Passover, which begins on the evening preceding the fifteenth day of the Hebrew month of Nissan, is the great spring celebration of the Jewish people. Passover began as a nature holiday, celebrating new life. In the priestly and rabbinic traditions, it became a commemoration of the biblical exodus and the escape from slavery in ancient Egypt. This familiar tale, contained in the traditional Haggada, is retold each year at the seder, the Passover celebration.
Humanistic Jews view the biblical Exodus story as one of the most powerful myths of the Jewish people, a tale that relates the courage and determination of a people fleeing slavery for freedom. Humanistic Judaism views Passover as a time to celebrate the modern, as well as the ancient, quest for freedom. A Humanist Haggada includes both the legendary tale of the exodus from Egypt and the modern Jewish exodus stories, as well as the themes of the holiday’s origin. Passover is also a celebration of human dignity and of the freedom that makes dignity possible.
A Humanistic Passover Celebration
Humanistic Jews question the traditional explanations of Pesakh. There is no evidence that the Exodus occurred or that the Hebrew people were in Egypt in the numbers described. The traditional Haggada includes an anthropomorphic, active, ethnocentric God and the passive deliverance by God of the Hebrews. There are few, if any, women in the traditional Passover story, and there are no daughters while four sons are described. A secular Passover relates a nontheistic tale. Humanistic Jews celebrate the actions people take to improve their own lives. A cultural Passover recognizes gender equality and the value of inclusivity so that both girls and boys, men and women feel connected to their history.
So what is meant by a Humanistic Passover celebration? For one thing, Humanistic Jews continue the tradition of telling the Exodus story, but they accept that it is a story, not history. Humanistic Jews also talk about the possible history behind the story, perhaps a small slave escape that grew in the retelling. The Humanistic Passover celebration emphasizes the themes of human freedom and dignity, the power of human beings to change their destiny, and the power of hope. Humanistic Jews recognize the power and value of many episodes in Jewish history, not only ancient times. Passover thus becomes a celebration of the many times and events when people have left their homes for a new life, honoring the human dignity and courage required by their actions. Events of the twentieth century record the courage of millions of Jews who left the land of their birth to escape persecution and seek freedom in Palestine and the land of Israel. Passover recognizes the struggles of millions of people to overcome oppression to achieve freedom and equality. Telling the story of Jewish immigration from Eastern Europe to America, perhaps the largest Jewish Exodus ever, is a powerful part of a Humanistic Passover. Even more significant, the Warsaw Ghetto Uprising against the Nazis in 1943 began on the first night of Passover; including a commemoration of this struggle provides a meaningful true story of a people’s fight for dignity, using their own power to control their destinies. The departure of Refuseniks from the former Soviet Union for Israel and America, the successes of the labor, Civil Rights and women’s movements in the twentieth century – all of these find a place in the Humanistic Haggada. A Humanist Passover celebration is a celebration of human courage and human power, of the quest for human dignity and equality. This is what makes it one of the most meaningful and enduring Jewish holidays today.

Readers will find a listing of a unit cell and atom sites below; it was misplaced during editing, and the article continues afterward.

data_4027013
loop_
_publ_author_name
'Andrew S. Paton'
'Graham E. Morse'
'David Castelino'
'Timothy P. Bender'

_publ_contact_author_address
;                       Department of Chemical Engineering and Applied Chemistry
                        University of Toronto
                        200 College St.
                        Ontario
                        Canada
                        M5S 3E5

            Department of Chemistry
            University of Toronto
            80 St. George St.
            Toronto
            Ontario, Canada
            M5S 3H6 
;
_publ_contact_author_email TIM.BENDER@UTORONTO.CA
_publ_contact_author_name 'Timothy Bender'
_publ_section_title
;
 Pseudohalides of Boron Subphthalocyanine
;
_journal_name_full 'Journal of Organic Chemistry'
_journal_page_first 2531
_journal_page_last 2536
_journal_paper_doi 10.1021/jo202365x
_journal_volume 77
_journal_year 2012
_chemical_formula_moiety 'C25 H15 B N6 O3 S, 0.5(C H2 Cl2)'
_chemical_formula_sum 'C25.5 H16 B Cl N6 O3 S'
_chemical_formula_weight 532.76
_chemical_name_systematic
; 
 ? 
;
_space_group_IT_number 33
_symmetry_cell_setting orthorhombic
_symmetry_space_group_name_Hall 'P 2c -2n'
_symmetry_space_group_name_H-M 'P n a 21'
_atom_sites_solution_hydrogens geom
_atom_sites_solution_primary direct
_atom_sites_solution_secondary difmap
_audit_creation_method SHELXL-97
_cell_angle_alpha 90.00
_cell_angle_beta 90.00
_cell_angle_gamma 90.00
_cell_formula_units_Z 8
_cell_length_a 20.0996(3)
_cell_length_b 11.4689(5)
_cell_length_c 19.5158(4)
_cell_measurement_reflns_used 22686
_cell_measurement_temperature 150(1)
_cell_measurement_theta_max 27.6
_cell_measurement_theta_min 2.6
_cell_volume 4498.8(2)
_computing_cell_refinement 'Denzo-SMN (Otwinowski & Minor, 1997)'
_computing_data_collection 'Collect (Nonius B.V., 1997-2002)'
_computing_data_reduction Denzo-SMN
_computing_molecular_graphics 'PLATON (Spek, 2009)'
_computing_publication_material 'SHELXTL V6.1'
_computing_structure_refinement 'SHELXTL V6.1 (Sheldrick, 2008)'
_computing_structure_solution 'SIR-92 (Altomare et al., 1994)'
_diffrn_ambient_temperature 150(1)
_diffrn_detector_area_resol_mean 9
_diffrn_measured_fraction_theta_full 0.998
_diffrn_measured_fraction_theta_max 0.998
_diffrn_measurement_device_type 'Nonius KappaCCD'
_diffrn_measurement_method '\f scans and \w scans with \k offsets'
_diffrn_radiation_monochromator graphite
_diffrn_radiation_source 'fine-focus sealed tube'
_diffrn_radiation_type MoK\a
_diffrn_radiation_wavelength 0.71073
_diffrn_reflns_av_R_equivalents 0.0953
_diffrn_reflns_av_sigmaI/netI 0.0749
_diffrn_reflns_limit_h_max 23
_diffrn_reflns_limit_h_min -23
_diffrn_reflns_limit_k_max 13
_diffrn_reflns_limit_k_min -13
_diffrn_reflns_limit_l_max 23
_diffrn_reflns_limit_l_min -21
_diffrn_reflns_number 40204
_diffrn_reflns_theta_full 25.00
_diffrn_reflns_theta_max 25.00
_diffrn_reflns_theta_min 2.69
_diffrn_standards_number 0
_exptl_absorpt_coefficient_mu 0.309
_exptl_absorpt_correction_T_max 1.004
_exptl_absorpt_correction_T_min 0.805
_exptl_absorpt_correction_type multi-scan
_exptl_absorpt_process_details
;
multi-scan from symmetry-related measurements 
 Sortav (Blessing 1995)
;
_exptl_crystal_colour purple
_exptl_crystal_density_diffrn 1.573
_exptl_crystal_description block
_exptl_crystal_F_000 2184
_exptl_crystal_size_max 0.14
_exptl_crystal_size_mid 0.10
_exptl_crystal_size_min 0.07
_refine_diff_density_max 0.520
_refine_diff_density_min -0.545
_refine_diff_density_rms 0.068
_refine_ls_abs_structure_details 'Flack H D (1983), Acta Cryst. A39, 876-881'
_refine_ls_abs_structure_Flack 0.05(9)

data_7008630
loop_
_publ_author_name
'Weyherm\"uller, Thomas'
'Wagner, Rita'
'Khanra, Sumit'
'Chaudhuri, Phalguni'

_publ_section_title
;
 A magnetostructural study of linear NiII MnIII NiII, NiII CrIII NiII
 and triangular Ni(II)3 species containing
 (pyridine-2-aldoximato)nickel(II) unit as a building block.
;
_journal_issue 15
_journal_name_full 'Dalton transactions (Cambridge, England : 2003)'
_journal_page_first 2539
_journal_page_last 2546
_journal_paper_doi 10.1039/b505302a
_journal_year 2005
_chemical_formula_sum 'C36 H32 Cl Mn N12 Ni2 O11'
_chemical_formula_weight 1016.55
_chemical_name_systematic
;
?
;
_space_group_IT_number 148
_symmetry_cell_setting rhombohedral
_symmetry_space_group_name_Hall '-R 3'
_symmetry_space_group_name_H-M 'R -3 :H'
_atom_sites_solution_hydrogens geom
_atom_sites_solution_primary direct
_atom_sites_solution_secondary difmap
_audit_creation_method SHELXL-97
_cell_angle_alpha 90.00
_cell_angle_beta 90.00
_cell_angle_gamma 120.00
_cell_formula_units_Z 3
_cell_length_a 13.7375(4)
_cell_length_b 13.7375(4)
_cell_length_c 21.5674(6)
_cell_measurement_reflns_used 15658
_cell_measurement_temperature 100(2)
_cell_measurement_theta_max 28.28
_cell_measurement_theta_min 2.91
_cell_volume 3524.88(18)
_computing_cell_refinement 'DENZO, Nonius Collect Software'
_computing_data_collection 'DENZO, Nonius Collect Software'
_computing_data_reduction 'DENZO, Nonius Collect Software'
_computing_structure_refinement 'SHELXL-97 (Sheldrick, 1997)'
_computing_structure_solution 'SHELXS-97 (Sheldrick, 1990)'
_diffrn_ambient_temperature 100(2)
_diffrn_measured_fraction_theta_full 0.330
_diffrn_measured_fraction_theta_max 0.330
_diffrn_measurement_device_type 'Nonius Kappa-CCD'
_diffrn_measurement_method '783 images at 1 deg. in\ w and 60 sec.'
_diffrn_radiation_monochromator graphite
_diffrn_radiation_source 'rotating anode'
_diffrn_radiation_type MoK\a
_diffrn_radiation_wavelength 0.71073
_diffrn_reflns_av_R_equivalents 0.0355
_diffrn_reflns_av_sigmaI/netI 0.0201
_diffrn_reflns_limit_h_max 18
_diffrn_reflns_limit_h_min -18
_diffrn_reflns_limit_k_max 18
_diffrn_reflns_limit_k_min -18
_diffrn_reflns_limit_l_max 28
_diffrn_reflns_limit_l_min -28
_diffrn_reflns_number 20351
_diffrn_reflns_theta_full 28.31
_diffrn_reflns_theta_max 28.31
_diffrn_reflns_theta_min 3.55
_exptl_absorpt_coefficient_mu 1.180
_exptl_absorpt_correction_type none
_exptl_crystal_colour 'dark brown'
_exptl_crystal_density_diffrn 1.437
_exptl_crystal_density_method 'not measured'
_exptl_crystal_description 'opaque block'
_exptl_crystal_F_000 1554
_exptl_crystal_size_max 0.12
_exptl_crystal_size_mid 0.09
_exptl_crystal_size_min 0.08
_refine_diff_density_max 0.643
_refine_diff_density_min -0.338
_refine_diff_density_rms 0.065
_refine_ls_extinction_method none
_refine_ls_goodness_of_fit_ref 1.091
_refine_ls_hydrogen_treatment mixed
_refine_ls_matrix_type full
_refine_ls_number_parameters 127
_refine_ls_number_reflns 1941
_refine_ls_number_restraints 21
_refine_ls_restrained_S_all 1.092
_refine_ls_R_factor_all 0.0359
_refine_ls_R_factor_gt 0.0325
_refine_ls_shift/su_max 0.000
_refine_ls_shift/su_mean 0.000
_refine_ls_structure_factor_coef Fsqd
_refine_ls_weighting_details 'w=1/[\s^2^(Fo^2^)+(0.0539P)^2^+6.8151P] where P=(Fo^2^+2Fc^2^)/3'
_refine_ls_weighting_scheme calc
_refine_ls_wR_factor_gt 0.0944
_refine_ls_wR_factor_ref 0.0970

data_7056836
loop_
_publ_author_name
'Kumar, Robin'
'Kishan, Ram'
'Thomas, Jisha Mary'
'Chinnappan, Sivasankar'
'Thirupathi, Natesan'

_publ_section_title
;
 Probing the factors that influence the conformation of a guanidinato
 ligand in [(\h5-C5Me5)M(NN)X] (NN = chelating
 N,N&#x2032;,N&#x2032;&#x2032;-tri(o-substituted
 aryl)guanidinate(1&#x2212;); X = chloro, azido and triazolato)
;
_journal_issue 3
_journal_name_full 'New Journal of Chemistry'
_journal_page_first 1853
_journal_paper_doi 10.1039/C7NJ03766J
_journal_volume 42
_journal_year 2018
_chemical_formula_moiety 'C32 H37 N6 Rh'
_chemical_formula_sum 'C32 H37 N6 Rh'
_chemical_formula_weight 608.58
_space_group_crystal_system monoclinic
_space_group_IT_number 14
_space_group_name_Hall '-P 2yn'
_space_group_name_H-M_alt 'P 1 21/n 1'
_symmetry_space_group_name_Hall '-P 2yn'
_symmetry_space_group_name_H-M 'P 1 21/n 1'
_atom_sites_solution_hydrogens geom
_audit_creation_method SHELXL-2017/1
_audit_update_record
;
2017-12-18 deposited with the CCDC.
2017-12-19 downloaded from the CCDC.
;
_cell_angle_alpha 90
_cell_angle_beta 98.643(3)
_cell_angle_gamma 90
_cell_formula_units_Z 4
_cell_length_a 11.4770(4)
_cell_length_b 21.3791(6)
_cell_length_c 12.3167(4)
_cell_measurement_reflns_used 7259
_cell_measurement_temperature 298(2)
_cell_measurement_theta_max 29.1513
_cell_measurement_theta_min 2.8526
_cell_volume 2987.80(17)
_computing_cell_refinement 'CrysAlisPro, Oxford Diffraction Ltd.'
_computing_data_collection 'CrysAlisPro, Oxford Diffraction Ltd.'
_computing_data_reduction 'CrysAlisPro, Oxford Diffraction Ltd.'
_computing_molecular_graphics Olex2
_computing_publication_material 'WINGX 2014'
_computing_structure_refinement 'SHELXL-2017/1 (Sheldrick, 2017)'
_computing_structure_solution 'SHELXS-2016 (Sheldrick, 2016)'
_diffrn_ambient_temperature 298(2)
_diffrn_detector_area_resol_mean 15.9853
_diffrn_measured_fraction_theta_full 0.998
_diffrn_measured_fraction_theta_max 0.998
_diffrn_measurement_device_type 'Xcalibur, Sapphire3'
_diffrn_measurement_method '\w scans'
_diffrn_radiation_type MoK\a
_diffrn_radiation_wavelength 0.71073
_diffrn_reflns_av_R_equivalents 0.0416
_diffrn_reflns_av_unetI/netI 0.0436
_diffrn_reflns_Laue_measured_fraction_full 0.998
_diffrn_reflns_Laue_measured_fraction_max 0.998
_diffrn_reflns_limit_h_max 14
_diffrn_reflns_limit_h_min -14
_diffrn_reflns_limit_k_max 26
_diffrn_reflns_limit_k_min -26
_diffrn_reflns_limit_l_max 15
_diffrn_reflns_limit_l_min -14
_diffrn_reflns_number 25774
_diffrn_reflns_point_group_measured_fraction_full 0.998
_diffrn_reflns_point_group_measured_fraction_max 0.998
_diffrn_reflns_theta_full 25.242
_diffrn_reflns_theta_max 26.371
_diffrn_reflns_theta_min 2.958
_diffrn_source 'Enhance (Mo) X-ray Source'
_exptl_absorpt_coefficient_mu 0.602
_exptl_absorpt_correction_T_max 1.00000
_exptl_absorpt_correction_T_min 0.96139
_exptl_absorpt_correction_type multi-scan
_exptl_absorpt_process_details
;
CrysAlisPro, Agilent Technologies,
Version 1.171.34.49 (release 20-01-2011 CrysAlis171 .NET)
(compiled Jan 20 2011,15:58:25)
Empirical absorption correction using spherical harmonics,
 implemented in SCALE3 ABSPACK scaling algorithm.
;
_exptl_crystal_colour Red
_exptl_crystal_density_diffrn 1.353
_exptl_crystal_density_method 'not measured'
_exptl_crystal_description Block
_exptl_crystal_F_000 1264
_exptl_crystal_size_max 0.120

The celebration of Passover lasts seven days. It begins with the seder, a gathering of family and friends for a holiday meal, at home or in your community or congregation, during which the Exodus tale is told. Seder literally means “order,” as in the “order of events” at the Passover dinner. Most celebrations reflect the ancient and traditional celebration of the holiday, while adding new meanings for today. Most Jews who participate in a seder retell the ancient stories and share the rich symbols of the holiday. Humanistic Jews add modern stories of human struggles and connect these with current issues and concerns.
To the listing of the 10 ancient plagues, a Humanist seder might add modern plagues that we are battling today. The ancient tale becomes the non-theistic story of a people’s quest for freedom, providing a symbol for later struggles for freedom. The Humanist seder becomes a celebration of human effort and achievements, a statement of what we can do to improve our world.
To the symbols on the traditional seder plate (haroset), bitter herbs (maror), roasted egg (beytsa), parsley (karpas), and lamb shankbone (pesakh), a modern seder plate might include:
- An orange, representing the historical marginalization of women, lesbians, and gay men. It also suggests the fruitfulness of all Jews who contribute to Judaism.
- A potato, symbolizing the exodus of Ethiopian Jews from oppression to freedom, from famine to plenty, and recognizing the suffering and starvation of those in concentration camps during the Holocaust.
- A beet as a substitute for the lamb shankbone for a vegetarian seder.
Humanistic Jews often add a cup of water for Miriam (who, legend says, traveled with a well of healing waters throughout the desert journey of the Hebrew people) next to the cup of wine for Elijah.
The singing of Dayenu (“it would be enough”) for Humanistic Jews might become Lo Dayenu (“it would not be enough”), changing the message from one of satisfaction to a statement that there is still more for us to do.
The retelling of our modern struggles for freedom from oppression contribute to make Passover a more meaningful and powerful celebration for Humanistic Jews.